Fighting a revolution -- and that's no Bolshevik

Letters from Russia shed light on soldiers' thoughts

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— Vladivostok, Siberia

(For the last time)

October 7, 1919

Dearest Home Folks:

I am going on board the transport this morning and we sail tomorrow via Hong Kong, Manila and Honolulu for the United States. Some birthday present to leave Siberia on the Great Northern with such a nice trip in prospect and a final joy of getting home. I expect to get home in time for Thanksgiving dinner is about as near as I can estimate. I will wire from San Francisco.

Sunday night April 13, 2003, was an occasion to celebrate as seven soldiers headed home. And it was an opportune time to reflect on thousands of life paths forever altered. I have no firsthand experience in the matter, but I have read that for soldiers who go away to war, that event and the experiences contained within it become the defining moment of their lives. And so it will be for the seven former prisoners of war who began the journey home yesterday and for their many comrades in arms. As it was for my grandfathers.

If I told you that my grandfathers fought in World War I, you might say, "So did mine!" If I told you that one of my grandfathers fought side by side with the Japanese against the Bolsheviks in Siberia during World War I, I dare say, you might look puzzled.

My paternal grandfather, Floyd Angus Ross, was a corporal who manned a field artillery battery in France. His job involved sighting the artillery piece and jumping down from the barrel before the round was fired. He came home with life and limb intact, and raised a small family.

For reasons that should be apparent, I remain eternally grateful for his safe return. But there was another war, a war that was not fought in Europe.

It was my maternal grandfather, Vernon I. Basler, who wrote from Vladivostok for the last time on Oct. 7, 1919.

Most of us have never made the connection between the Russian revolution and World War I, but they overlapped, and the Western allies were profoundly concerned about how the turmoil in Mother Russia would upset the balance of power in the Pacific.

During the first half of 1918, anti-Bolshevist Russian elements organized a military campaign. They fought in the Caucasus and Georgia, and they fought in Siberia.

By August 1918, it appeared that forces interested in a democratic future for Russia might succeed in advancing on Moscow. The United States sought to aid that effort by sending soldiers to guard critical railroad lines in Siberia. The American Expeditionary force, although it was allied with the Japanese in the effort, was also there to keep Japanese imperialism in check.

First Lieut. Vernon Basler, commanding Company M, 31st Infantry, was in the thick of it. The troopship carrying Company M took 23 days to travel from San Francisco to Nagasaki, and a few more days to reach Vladivostok.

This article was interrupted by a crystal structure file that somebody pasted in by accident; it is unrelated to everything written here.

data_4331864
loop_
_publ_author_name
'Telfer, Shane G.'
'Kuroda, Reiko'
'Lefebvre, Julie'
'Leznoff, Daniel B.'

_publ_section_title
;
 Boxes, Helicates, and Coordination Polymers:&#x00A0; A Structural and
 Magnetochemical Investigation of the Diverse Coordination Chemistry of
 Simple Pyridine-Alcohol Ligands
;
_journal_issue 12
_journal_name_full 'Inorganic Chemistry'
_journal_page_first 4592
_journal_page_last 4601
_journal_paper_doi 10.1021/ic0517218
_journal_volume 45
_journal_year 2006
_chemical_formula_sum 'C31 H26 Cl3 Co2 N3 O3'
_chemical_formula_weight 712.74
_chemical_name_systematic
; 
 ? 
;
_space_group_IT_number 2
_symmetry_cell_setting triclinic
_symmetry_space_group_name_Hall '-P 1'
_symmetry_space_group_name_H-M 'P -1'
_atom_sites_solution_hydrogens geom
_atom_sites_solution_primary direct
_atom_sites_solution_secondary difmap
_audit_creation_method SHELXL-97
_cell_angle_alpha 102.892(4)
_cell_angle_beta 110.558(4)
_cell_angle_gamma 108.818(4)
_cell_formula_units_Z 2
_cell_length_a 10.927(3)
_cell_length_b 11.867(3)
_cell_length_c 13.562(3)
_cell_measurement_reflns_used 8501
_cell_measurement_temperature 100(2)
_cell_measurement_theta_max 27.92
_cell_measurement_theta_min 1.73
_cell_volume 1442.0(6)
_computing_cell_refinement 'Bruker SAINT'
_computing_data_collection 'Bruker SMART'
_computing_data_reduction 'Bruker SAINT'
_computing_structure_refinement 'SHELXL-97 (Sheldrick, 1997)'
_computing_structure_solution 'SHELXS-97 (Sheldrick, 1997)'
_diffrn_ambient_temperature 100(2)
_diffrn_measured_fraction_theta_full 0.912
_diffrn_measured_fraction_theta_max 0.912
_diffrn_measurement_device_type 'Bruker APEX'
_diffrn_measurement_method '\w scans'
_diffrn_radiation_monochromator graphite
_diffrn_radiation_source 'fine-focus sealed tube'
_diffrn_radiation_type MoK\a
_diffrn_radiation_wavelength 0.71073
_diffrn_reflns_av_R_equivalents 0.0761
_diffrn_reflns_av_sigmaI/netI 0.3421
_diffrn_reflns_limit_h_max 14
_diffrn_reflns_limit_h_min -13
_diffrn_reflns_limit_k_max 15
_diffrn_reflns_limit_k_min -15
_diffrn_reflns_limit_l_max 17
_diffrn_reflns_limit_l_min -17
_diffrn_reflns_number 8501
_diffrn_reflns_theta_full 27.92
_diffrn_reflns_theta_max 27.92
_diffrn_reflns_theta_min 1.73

From there, it was a difficult trip inland by horse drawn wagons. They guarded the mines at Suchan, and they exchanged fire with the "Bolshevikis" while guarding railroad trains.

Vernon wrote it all down in a tiny leather bound diary.

On June 6, 1919, Vernon wrote that "all precautions were being taken" because Bolshevik soldiers had been rumored to be lobbing grenades into Americans' tents.

Vernon Basler was something of a teetotaler, but he loved to party, if that makes sense.

A day was not regarded a success unless there had been a dance with local ladies or a game of cards.

On June 22, Vernon wrote, two American officers took the pursuit of recreation a little too seriously, and were captured by the Bolsheviks while fishing.

Vernon was in a party that set out to attempt to rescue the officers.

"The Bolsheviks captured Lieutenant Fribley and Lieutenant Reed while they were fishing in the Suchan River," Vernon wrote in his diary. "We pursued them to Novitskay and had a nasty fight from 8:20 p.m. until 9 p.m. Four killed and two wounded. Returned in the rain and mud at 1 a.m."

Five days later, Vernon was in command of soldiers guarding a train when it was fired upon.

"We returned fire hotly. Two men wounded."

After nine months in Siberia, Vernon learned from his superiors that he and his men could go home, but only if they could get to Suchan Bay before the waiting ship set sail.

He scrambled up some wagons and they got the hell out of Siberia.

Vernon returned to his home in Oregon where he had several careers. He cleared sagebrush and juniper by hand from his own farm. Later he taught high school.

When the Japanese attacked Pearl Harbor, he was in his mid-forties, but tried to enlist anyway. They told him he was too old, so he took a job with the Veterans Administration in Portland and helped soldiers return to civilian life.

Upon retiring, he became a stockbroker. Although he rarely answered questions about Siberia, his diary tells the story for him.

Vernon Basler lived into his 90s, and it was a life well lived.

Here is to old soldiers and their children.

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